The massacre resulted from an intense hatred of everything Muslim, including people of their own blood who had converted to Islam. As a young man of 20, when he attained power, Danilo Petrovic-Njegos, felt rather strongly that 1 day the Muslim corruption of Montenegrin Christian souls would have to be stopped. That day came when the Pasha of Skadar promised him safe conduct to Podgoritsa, where he was to consecrate a new church. Danilo did not trust Turkish promises but felt that “for the sake of my faith, I have to go, though it may be my fate not to return.” He saddled his best horse and departed. On his way back Bishop Danilo was blackmailed. The pasha demanded 3,000 ducats for his release to the Montenegrins. As he was being marched back to Cetinje, he must have thought of a suitable revenge. The ransom was somehow paid, and Danilo summoned his flock to agree on the day when the traitorous Turks would be massacred all over the country. The executioners were merciless; all those who refused baptism were executed, and Montenegrins have ever since sung about this feat of “purification.” Traitors were no more in their ranks. And the neighboring Albanians, if of Muslim faith, never lost sight of the bloody message.
Bishop Danilo’s type of solution, regardless of how drastic and effective in Montenegro, could not stop the process of Islamization in the Balkans. The only viable opposition was in the fortitude of the Christian people themselves, in their resolution to oppose Islam and to “die for the Christian faith” if necessary. Albanians obviously felt that choosing death would be impractical. Once they found that conversion to Islam was a valuable asset, they could not be stopped. By the end of the 17th century, two-thirds of them were Muslims. The Turks were at the peak of their might, and their corruptive policy of granting favors and privileges to individuals and tribes that accepted Islam prevented all attempts to solidify any meaningful mass resistance.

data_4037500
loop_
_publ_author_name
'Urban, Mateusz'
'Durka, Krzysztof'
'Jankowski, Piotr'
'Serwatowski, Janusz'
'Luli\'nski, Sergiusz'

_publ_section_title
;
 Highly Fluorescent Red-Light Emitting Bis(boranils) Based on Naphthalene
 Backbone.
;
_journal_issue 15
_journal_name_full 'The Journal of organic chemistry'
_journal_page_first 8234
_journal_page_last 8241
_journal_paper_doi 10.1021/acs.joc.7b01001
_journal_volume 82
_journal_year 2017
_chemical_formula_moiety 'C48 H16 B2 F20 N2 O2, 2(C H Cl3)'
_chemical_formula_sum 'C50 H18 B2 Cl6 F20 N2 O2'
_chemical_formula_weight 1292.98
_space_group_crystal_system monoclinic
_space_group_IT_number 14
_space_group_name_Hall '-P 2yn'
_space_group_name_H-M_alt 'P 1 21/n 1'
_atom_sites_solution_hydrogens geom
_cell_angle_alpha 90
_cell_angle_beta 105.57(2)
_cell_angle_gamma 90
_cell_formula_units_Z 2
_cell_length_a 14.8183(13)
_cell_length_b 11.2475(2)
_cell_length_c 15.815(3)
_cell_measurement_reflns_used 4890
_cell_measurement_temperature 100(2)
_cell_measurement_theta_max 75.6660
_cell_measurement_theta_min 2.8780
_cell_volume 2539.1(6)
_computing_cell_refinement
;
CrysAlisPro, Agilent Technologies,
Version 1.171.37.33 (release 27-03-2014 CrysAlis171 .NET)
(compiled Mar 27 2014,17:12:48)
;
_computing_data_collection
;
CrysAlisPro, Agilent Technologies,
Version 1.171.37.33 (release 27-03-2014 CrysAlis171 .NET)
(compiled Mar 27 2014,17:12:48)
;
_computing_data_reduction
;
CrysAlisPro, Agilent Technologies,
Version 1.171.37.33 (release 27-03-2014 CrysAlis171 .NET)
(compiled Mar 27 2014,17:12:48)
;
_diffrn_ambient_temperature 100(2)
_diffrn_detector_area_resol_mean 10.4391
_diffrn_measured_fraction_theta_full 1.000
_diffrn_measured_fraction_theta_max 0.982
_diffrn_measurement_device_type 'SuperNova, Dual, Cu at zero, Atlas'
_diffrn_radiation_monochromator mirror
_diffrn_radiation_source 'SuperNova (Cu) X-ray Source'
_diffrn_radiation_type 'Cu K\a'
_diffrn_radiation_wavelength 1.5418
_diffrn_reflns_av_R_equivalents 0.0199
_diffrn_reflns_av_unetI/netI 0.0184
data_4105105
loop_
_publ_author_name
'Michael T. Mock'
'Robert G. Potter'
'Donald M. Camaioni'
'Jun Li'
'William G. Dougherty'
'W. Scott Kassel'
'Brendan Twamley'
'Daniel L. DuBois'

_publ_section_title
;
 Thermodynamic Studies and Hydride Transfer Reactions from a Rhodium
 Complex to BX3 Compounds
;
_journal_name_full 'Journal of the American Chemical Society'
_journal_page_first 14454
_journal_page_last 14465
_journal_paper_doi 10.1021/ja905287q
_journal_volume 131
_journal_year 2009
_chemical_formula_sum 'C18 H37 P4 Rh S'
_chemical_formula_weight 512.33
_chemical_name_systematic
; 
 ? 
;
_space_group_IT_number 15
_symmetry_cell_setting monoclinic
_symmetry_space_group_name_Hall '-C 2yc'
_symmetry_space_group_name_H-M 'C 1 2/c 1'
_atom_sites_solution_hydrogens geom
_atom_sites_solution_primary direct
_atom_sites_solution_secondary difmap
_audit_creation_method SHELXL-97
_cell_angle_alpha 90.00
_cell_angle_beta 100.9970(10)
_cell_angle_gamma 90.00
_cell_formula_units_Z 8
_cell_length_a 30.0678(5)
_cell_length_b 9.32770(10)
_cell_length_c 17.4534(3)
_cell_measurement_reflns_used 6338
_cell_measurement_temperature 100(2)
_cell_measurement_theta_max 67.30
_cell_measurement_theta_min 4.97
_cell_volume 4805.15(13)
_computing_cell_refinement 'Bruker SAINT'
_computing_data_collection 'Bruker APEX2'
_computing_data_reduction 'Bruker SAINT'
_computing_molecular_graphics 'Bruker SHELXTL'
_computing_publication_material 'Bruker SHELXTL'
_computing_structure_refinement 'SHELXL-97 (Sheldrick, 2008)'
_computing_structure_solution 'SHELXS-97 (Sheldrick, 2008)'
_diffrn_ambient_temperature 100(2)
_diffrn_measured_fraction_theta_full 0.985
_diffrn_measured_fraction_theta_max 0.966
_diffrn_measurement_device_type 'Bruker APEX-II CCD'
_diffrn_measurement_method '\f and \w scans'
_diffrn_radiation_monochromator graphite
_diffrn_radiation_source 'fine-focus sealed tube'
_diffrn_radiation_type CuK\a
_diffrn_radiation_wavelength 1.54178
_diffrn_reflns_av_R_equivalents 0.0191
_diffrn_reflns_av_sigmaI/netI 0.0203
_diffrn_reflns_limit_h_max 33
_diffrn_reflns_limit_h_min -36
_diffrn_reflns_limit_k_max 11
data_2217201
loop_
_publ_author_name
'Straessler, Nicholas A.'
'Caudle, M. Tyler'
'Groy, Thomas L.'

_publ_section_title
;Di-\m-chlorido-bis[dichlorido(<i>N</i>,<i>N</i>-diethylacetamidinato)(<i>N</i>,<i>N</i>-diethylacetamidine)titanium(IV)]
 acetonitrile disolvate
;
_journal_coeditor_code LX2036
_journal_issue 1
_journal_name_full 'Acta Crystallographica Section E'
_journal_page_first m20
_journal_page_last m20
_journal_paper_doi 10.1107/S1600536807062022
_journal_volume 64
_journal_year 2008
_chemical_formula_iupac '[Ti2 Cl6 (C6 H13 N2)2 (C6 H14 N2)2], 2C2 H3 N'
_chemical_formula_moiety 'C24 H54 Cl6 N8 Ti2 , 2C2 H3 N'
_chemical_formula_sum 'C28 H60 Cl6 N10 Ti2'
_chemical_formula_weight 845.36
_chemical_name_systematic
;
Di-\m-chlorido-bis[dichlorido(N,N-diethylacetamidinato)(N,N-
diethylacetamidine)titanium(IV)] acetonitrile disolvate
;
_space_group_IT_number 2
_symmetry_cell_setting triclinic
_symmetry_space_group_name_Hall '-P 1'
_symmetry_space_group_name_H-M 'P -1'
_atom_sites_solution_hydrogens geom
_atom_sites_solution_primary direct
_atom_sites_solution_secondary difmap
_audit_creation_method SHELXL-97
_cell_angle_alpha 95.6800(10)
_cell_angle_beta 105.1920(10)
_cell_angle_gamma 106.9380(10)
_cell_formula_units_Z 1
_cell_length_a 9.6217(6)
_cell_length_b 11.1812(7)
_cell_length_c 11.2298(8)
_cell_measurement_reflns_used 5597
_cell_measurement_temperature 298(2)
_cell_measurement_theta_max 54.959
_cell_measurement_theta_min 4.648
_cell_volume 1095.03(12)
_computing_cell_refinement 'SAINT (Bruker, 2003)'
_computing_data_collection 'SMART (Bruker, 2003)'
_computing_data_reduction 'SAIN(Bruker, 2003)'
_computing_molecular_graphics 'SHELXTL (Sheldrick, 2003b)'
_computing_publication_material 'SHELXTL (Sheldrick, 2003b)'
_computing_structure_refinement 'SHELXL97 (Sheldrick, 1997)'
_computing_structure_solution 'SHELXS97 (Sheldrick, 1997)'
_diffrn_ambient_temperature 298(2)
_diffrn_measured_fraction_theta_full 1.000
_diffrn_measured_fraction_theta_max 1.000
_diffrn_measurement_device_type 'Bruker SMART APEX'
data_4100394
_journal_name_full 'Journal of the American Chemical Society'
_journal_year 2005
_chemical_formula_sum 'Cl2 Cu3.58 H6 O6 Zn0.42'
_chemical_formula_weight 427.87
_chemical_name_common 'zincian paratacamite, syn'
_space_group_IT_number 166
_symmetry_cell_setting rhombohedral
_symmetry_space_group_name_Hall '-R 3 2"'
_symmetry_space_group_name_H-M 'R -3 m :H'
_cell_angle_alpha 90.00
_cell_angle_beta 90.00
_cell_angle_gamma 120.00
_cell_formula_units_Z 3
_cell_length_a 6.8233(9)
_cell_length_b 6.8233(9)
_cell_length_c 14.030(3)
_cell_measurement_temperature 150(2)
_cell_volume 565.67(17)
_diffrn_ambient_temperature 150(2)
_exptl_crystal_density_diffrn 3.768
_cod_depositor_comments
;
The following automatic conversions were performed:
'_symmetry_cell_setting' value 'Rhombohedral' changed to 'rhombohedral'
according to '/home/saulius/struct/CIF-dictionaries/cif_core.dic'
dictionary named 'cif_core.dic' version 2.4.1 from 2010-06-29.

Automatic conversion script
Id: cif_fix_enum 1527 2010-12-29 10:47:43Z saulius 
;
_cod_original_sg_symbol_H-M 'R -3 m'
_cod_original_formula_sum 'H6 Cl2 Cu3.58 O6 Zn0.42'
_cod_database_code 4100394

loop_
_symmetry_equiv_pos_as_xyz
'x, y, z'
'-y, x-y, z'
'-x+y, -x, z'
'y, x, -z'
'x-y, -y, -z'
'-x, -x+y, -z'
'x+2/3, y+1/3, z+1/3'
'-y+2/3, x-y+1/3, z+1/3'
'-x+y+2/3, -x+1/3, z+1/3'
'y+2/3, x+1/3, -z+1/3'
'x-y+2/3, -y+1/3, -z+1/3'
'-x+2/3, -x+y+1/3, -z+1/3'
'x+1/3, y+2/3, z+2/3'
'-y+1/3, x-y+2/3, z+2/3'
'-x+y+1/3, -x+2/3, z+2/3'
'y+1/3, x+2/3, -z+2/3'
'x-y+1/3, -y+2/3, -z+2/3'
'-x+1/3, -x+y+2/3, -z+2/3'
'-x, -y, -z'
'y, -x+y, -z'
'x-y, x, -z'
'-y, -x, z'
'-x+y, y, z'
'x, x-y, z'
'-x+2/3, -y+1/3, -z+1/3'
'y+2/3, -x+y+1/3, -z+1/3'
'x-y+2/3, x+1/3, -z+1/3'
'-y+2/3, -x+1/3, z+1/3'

In a sense, Albanians found the special treatment they got from the Turks, once they converted to Islam, not unusual. They were treated as a separate category in Byzantine and in Serbian times. Their warriors were in great demand, and one of the ablest generals that Tsar Dusan had at the time of his Greek campaign was an Albanian by origin. Dusan settled many Albanians in conquered lands as a reward for their services. Not only as mercenaries, but as a sheep and other livestock-raising ethnic group, the Albanians enjoyed a special and separate status.
By the 19th century, in areas where Serbs and Albanians were interrelating, something more critical than ethnic or religious differences was becoming evident as an impediment to communication between them. This was the disparity in political outlook or concepts. The Serbs had a very clear idea about Serbian statehood, while the Albanians, with occasionally weak blips of Albanianism, were for the most part Turkish oriented. While the Serbs dreamed of their Serbian state, the Albanians tended to identify with the Ottoman Empire of which they were a part.
Albanian patriot Sami Bey Frasheri, in his history of Albania, written in Turkish in 1899 and later translated into German, describes the Albano-Turkish affinity in the following words: